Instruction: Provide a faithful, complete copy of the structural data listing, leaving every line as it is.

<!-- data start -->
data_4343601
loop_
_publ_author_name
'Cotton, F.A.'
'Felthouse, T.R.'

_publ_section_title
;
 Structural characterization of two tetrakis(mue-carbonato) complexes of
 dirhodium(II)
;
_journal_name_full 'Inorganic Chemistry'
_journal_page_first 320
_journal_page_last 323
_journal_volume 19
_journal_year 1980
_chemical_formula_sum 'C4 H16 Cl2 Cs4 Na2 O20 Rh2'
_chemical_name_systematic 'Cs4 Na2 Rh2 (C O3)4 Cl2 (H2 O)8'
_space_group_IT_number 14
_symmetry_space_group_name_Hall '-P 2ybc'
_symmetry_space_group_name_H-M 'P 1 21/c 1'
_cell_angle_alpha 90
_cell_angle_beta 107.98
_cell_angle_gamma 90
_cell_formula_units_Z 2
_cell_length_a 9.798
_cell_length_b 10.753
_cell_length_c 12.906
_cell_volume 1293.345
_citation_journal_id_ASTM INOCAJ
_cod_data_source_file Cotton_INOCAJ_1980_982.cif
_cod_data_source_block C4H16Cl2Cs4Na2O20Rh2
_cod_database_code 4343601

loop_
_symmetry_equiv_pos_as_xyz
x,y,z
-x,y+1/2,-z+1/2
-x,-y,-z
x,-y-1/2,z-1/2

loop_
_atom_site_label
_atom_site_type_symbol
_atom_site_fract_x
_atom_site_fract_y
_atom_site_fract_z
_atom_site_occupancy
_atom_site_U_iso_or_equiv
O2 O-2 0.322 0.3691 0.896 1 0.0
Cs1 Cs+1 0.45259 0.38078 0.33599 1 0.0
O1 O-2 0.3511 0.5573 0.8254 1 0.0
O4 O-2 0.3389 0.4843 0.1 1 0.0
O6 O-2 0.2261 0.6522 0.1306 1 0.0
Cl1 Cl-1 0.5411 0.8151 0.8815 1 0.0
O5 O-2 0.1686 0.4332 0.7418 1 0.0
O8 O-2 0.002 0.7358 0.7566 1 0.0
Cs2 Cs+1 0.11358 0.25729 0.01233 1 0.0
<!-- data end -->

data_4343601
loop_
_publ_author_name
'Cotton, F.A.'
'Felthouse, T.R.'

_publ_section_title
;
 Structural characterization of two tetrakis(mue-carbonato) complexes of
 dirhodium(II)
;
_journal_name_full 'Inorganic Chemistry'
_journal_page_first 320
_journal_page_last 323
_journal_volume 19
_journal_year 1980
_chemical_formula_sum 'C4 H16 Cl2 Cs4 Na2 O20 Rh2'
_chemical_name_systematic 'Cs4 Na2 Rh2 (C O3)4 Cl2 (H2 O)8'
_space_group_IT_number 14
_symmetry_space_group_name_Hall '-P 2ybc'
_symmetry_space_group_name_H-M 'P 1 21/c 1'
_cell_angle_alpha 90
_cell_angle_beta 107.98
_cell_angle_gamma 90
_cell_formula_units_Z 2
_cell_length_a 9.798
_cell_length_b 10.753
_cell_length_c 12.906
_cell_volume 1293.345
_citation_journal_id_ASTM INOCAJ
_cod_data_source_file Cotton_INOCAJ_1980_982.cif
_cod_data_source_block C4H16Cl2Cs4Na2O20Rh2
_cod_database_code 4343601

loop_
_symmetry_equiv_pos_as_xyz
x,y,z
-x,y+1/2,-z+1/2
-x,-y,-z
x,-y-1/2,z-1/2

loop_
_atom_site_label
_atom_site_type_symbol
_atom_site_fract_x
_atom_site_fract_y
_atom_site_fract_z
_atom_site_occupancy
_atom_site_U_iso_or_equiv
O2 O-2 0.322 0.3691 0.896 1 0.0
Cs1 Cs+1 0.45259 0.38078 0.33599 1 0.0
O1 O-2 0.3511 0.5573 0.8254 1 0.0
O4 O-2 0.3389 0.4843 0.1 1 0.0
O6 O-2 0.2261 0.6522 0.1306 1 0.0
Cl1 Cl-1 0.5411 0.8151 0.8815 1 0.0
O5 O-2 0.1686 0.4332 0.7418 1 0.0
O8 O-2 0.002 0.7358 0.7566 1 0.0
Cs2 Cs+1 0.11358 0.25729 0.01233 1 0.0